Councillor Michelle Thomas and Louise Pegley Ilett who are behind the Henley Schools Funding campaign handed over the schools funding petition to John Howell MP on Saturday outside the town hall. The petition has been signed by just over 900 people and will be presented in Parliament this week.
The petition says:
The Petition of petitioners of residents of Henley on Thames, Oxfordshire
Declare that in relation to school funding the Department for Education and the Treasury conduct a review of the following: in advance of the Comprehensive Spending Review, of how funding increases will be made in relation to schools in the Henley constituency in real terms beyond the amounts already being spent on schools; further, of how to eliminate the gap between the best and lowest funded schools in the constituency; further, to ensure that the Basic Entitlement forms an appropriate percentage of the National Funding Formula used locally; further, to ensure that small primary schools in the constituency remain integral to their communities; further, to review areas of inflationary pressures and situations where schools provide additional services such as social care, or deal with criminal behaviour to examine the real costs of providing education, and, further, to assess the extent and access to capital funding.
The Petitioners therefore request the House of Commons to ask the Department of Education and the Treasury to carry out such a review and to inform the House of Commons of its findings.
The petition will be presented in the House of Commons. John Howell MP said, “There’s a time at the end of each day when petitions are presented and I’m hoping to do this on Wednesday this week. You stand up in the chamber in the House of Commons and you essentially read out much of this petition and I then I present it formally to the House of Commons. The Minister of Education then has to respond to it within a two months of it be presented (this might take a bit longer if there has been a recess). The comprehensive spending review starts over the summer.”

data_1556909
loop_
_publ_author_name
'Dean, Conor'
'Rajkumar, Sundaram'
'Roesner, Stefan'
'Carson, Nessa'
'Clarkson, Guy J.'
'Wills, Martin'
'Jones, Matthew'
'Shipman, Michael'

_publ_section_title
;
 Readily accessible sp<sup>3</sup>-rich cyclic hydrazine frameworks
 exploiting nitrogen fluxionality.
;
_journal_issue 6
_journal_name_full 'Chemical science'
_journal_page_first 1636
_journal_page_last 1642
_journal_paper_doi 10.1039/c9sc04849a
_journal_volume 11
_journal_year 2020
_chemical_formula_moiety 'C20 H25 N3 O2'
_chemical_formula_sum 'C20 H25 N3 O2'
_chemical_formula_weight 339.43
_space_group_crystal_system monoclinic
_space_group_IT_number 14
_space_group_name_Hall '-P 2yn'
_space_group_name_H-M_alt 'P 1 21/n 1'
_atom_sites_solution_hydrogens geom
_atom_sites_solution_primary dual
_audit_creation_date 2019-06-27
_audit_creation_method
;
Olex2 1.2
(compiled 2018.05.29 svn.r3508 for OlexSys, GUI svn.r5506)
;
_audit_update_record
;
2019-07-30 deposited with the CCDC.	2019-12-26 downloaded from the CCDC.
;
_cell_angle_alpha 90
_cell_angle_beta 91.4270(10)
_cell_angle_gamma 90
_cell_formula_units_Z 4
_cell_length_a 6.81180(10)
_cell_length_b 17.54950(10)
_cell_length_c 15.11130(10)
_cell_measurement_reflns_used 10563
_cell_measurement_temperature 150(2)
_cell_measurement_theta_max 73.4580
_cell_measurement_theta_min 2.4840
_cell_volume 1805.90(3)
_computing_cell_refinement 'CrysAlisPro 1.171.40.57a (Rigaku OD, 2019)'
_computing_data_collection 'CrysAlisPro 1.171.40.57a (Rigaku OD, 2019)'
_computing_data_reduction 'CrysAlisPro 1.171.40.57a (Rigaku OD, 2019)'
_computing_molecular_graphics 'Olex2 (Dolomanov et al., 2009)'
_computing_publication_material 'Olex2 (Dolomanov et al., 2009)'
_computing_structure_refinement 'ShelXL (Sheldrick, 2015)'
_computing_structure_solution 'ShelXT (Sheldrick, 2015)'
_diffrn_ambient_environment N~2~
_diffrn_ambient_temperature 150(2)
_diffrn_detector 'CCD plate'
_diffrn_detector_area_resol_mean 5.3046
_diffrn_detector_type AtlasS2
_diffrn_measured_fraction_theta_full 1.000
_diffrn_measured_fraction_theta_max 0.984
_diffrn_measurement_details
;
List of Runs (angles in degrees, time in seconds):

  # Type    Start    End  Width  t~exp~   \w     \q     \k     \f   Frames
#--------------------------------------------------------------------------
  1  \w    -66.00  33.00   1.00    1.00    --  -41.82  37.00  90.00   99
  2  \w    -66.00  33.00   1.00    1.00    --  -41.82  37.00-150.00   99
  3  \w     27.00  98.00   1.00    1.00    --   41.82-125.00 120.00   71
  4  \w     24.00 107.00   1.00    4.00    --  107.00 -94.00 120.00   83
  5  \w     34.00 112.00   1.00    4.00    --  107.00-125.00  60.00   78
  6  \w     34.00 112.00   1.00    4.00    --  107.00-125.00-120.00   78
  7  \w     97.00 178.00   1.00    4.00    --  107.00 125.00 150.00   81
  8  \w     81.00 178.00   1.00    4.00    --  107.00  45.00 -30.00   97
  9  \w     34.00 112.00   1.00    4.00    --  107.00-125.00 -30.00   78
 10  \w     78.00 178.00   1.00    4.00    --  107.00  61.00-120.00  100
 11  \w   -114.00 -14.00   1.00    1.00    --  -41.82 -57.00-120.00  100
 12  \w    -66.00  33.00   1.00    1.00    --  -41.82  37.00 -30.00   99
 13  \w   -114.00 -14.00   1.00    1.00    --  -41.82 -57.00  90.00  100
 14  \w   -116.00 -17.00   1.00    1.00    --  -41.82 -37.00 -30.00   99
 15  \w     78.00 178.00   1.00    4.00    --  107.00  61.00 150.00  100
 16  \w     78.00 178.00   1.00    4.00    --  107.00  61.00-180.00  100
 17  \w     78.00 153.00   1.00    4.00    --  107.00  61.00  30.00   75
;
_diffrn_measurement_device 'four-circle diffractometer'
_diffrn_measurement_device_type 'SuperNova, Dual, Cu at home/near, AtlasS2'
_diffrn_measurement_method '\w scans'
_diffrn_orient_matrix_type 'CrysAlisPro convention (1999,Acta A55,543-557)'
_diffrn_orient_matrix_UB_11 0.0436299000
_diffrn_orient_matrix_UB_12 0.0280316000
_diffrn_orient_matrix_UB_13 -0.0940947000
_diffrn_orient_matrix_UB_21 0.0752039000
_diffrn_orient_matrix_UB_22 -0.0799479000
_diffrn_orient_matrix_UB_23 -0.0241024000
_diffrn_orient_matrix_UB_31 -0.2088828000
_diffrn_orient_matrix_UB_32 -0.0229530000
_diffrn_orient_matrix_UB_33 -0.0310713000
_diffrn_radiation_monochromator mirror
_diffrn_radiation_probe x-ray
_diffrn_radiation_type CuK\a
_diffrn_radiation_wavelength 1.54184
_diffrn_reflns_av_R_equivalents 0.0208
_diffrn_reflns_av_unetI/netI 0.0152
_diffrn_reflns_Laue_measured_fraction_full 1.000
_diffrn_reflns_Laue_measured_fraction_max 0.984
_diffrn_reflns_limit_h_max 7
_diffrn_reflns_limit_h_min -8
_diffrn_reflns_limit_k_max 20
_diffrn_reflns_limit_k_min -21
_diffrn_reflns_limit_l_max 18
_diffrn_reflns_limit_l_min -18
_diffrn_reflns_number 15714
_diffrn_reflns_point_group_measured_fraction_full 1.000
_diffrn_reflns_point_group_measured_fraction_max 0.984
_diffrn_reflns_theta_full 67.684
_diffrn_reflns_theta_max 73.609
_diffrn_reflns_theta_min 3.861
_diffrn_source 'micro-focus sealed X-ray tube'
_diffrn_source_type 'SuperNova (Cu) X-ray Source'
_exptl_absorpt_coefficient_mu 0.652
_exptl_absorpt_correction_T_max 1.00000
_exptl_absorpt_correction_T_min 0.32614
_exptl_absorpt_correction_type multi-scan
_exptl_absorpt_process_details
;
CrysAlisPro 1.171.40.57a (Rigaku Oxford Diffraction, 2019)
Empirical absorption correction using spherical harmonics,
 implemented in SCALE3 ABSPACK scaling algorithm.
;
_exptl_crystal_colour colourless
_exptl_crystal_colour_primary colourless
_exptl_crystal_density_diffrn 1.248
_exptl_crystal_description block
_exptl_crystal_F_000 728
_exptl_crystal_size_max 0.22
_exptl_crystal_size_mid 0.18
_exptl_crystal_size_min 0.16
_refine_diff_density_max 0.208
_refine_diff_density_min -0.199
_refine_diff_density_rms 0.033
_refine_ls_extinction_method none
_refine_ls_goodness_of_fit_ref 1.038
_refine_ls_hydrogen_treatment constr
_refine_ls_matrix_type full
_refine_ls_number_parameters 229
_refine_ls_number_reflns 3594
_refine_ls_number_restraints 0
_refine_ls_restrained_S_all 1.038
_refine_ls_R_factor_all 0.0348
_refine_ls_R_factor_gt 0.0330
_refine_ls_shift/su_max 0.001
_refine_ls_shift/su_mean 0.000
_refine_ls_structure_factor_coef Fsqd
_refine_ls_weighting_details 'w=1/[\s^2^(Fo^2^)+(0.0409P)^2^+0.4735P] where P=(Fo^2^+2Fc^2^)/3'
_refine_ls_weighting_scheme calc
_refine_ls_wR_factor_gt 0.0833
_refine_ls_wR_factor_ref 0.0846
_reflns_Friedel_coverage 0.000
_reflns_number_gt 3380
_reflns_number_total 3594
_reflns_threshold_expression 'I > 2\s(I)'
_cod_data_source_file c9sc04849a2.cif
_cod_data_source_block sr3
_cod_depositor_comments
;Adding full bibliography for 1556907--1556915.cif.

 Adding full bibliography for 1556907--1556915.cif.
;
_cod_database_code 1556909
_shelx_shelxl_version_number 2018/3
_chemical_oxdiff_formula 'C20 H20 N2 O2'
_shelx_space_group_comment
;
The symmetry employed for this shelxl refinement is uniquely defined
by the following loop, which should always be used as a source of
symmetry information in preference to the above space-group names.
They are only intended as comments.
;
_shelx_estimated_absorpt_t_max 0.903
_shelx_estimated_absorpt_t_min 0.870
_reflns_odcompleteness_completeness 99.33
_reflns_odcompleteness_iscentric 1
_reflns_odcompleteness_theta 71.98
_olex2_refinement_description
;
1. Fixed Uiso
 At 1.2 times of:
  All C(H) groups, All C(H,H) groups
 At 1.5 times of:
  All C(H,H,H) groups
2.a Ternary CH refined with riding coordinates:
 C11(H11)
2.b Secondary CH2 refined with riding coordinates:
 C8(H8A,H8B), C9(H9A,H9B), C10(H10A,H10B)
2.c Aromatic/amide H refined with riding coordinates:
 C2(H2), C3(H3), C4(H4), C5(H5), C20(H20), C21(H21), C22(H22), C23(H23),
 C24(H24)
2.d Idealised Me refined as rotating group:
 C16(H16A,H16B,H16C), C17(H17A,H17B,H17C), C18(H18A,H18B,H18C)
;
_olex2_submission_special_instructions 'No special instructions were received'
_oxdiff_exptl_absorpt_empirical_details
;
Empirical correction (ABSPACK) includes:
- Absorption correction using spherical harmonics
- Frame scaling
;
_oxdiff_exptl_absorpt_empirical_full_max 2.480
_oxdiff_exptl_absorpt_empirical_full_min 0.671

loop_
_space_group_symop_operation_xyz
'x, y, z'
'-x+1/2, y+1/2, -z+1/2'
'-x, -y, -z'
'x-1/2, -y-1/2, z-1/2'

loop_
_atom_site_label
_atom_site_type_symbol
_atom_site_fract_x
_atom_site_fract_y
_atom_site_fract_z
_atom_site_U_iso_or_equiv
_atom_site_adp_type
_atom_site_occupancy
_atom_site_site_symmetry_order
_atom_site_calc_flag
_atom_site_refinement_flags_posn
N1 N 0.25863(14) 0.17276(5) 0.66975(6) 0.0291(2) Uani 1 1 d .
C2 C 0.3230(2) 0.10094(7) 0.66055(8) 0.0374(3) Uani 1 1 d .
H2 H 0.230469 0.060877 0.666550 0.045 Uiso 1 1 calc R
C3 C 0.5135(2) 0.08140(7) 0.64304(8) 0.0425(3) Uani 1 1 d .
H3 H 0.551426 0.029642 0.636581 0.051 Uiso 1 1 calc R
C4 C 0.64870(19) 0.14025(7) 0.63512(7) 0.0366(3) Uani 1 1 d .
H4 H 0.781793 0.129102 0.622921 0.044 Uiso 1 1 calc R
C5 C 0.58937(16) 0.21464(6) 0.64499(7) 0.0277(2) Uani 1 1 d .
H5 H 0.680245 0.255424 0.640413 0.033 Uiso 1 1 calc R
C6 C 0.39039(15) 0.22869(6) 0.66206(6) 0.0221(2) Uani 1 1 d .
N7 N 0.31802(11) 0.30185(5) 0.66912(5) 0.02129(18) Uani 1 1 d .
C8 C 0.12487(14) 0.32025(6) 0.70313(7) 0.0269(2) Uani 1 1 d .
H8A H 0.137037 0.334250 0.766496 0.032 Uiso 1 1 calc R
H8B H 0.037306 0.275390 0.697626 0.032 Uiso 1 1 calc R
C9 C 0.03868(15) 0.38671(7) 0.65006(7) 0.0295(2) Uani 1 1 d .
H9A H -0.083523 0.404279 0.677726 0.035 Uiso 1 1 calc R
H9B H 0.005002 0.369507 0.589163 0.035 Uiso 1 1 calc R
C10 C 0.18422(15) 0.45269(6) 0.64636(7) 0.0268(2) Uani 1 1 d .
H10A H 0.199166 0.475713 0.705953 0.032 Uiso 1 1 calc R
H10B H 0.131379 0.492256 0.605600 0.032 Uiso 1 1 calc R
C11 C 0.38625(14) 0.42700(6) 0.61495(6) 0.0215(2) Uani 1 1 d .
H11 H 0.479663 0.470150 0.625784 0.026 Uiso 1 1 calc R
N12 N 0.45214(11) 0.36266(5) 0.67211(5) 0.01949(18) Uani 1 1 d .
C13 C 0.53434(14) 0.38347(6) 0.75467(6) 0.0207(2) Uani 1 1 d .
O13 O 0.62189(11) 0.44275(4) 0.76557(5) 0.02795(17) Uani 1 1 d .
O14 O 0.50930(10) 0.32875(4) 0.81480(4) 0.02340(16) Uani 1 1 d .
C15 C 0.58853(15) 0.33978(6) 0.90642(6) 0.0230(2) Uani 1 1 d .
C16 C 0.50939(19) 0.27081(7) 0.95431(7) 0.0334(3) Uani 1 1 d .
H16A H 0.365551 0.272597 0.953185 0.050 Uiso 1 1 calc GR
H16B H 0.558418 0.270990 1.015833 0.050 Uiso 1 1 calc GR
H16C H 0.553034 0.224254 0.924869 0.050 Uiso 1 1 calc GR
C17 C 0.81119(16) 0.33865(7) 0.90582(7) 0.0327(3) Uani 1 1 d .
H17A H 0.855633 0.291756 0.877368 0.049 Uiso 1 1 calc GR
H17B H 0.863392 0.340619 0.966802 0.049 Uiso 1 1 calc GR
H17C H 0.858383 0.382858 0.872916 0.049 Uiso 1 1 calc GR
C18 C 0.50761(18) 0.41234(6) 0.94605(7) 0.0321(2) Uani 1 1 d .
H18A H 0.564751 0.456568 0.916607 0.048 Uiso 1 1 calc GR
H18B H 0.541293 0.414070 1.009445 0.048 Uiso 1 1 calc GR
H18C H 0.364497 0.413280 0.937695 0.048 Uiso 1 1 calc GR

Michelle said, “I’ve been really really pleased with the amount of signatures we’ve got. We’ve been very challenged with a very short amount of time (2 weeks) that we’ve had. We couldn’t really get started until the end of the election and then it took a while for the schools to actually share the petition with the parents. To get everyone in Henley, whether you are parent or not, to really get on board with the message that schools are desperately in need of money and they have been very supportive. The time that Louise and I have spent in the town centre has been very well supported by people passing by who live in Henley who are very concerned.”
What did people comment most about what is being under funded in schools? Louise replied, “It’s really across the board. Obviously capital funding has been massively affected when you look at an 80% difference for example at Gillotts which has gone down from £80,000 £18,000 the buildings really need some love and attention. People who have been at that school back in the 80s and 90s and have commented it is no different – it looks exactly the same. It is also about retaining teachers. Recruiting of teaching staff is really tough as we live in a really expensive area so we need to make sure we are paying them properly. We haven’t given them a pay rise for ages. It goes across the board – resources, recruitment and buildings.”
Michelle and Louise have a provisional date for the campaign march of Saturday 8 June in the afternoon. The time and route will be confirmed. Michelle added, “This is not just for Henley schools, we’re inviting as many schools in the constituency to get involved.”